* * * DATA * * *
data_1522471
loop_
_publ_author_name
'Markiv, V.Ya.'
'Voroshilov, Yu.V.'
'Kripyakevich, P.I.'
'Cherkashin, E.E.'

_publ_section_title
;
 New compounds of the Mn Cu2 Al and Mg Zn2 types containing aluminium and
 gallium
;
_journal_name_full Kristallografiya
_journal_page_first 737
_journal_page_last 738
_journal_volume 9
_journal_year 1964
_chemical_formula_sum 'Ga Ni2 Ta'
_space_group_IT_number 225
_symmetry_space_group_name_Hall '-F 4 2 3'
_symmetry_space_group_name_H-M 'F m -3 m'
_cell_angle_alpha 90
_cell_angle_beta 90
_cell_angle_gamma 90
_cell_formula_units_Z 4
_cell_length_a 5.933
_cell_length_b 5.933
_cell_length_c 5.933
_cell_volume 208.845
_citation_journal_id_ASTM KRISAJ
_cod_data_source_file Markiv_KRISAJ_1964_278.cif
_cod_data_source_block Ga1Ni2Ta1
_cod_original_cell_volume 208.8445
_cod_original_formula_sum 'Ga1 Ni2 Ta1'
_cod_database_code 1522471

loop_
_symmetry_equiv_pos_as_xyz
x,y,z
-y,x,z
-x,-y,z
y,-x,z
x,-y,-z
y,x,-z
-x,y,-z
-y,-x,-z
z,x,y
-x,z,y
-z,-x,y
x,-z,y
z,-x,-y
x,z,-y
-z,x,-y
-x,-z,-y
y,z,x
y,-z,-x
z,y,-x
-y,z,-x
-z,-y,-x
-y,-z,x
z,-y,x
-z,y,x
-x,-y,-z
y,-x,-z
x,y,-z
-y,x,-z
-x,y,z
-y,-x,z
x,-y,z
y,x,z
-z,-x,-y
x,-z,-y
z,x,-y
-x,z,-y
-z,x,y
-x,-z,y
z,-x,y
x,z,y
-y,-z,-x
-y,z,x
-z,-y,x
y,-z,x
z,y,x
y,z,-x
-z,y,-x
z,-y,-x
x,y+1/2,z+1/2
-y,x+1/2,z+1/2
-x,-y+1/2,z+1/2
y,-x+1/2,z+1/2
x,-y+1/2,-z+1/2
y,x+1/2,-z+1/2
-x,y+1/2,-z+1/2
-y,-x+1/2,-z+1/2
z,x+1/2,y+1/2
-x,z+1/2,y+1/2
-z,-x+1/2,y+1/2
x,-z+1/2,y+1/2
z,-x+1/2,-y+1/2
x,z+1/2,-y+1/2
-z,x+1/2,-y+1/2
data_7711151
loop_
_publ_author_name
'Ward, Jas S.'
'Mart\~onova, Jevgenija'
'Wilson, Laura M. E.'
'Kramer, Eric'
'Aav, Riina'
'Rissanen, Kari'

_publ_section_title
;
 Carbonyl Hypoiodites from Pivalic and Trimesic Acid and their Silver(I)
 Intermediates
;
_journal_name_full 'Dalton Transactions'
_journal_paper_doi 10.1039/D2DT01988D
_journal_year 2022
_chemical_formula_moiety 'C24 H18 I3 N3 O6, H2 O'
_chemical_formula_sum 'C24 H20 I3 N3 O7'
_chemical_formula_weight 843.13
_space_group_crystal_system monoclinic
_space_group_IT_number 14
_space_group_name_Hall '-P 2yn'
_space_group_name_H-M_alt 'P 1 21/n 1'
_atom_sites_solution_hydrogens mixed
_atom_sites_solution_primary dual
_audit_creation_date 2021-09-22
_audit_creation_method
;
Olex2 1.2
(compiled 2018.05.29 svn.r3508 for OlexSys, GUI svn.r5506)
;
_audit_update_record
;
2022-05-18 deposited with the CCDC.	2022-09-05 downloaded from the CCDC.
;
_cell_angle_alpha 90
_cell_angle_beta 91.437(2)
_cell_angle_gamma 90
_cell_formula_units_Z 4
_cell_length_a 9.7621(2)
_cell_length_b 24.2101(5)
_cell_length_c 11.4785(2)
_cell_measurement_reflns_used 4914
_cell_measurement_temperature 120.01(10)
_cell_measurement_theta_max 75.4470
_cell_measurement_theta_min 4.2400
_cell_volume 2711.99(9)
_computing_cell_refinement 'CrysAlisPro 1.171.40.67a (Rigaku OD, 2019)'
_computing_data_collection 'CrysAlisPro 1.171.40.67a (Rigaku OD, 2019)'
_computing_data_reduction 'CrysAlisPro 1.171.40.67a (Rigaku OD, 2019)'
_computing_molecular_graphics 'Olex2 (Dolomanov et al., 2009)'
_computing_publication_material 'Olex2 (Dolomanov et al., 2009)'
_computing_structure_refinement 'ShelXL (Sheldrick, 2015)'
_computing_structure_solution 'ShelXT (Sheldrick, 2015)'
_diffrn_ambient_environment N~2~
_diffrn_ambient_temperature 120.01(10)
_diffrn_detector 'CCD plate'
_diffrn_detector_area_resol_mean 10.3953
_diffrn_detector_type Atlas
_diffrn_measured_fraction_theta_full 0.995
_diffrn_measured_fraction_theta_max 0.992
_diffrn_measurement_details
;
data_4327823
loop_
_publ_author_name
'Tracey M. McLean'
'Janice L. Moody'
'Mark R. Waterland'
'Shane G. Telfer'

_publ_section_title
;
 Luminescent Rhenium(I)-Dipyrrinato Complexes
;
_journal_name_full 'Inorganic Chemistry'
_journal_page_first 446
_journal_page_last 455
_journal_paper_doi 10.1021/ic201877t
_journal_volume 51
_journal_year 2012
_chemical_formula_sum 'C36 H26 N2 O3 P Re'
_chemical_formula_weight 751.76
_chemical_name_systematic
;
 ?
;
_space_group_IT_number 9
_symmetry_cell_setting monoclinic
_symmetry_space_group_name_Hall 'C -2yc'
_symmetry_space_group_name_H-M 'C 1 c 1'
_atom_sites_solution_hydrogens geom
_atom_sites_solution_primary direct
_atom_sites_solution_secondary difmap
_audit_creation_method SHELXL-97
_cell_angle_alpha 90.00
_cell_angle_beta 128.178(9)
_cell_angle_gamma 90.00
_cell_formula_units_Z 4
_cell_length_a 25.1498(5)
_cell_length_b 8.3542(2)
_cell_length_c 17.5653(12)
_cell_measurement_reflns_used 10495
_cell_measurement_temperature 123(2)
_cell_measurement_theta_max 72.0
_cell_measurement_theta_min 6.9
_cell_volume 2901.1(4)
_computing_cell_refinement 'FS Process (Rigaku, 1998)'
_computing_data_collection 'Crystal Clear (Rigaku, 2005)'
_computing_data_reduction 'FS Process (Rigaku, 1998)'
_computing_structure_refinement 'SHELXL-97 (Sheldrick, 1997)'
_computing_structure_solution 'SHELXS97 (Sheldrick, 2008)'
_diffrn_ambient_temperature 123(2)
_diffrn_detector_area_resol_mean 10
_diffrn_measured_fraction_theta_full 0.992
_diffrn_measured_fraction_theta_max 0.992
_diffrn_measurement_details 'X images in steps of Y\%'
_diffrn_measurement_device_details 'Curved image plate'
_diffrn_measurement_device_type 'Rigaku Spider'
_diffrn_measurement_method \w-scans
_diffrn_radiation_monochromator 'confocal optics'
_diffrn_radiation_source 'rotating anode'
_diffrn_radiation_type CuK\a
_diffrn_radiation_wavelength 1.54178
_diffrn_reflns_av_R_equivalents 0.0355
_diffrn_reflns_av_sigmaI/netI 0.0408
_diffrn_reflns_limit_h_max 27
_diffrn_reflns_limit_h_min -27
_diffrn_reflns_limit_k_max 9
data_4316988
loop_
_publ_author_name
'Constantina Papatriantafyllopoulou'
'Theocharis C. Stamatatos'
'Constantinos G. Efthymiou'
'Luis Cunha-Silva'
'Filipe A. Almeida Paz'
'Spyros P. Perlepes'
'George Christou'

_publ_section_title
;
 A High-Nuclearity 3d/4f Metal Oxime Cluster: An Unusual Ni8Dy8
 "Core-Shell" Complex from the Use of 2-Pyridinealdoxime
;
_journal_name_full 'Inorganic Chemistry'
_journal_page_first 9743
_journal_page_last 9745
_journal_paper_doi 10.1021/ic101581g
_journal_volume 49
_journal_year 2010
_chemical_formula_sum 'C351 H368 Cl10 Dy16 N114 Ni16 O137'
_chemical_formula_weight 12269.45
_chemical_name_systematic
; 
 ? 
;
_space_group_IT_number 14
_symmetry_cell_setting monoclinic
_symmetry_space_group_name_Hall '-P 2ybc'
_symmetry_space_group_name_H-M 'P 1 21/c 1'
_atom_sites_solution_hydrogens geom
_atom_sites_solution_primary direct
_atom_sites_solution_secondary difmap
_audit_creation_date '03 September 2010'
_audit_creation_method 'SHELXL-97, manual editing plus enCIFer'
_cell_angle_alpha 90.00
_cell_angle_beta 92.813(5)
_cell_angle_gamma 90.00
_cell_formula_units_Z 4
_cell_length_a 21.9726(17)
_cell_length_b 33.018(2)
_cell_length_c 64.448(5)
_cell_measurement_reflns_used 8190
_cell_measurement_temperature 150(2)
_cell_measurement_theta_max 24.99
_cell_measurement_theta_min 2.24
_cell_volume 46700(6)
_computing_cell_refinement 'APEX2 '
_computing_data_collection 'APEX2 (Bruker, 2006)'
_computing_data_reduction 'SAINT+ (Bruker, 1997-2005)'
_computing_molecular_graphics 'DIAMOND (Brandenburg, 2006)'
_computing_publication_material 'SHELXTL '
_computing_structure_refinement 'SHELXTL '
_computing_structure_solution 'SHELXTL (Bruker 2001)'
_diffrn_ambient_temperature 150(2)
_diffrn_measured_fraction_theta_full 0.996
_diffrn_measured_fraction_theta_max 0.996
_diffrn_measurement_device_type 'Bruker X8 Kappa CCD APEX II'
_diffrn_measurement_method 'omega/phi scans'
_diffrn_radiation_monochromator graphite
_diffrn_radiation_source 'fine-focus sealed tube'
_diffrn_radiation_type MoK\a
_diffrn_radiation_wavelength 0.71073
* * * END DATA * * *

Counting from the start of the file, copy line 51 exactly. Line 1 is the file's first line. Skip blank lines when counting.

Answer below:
x,z,-y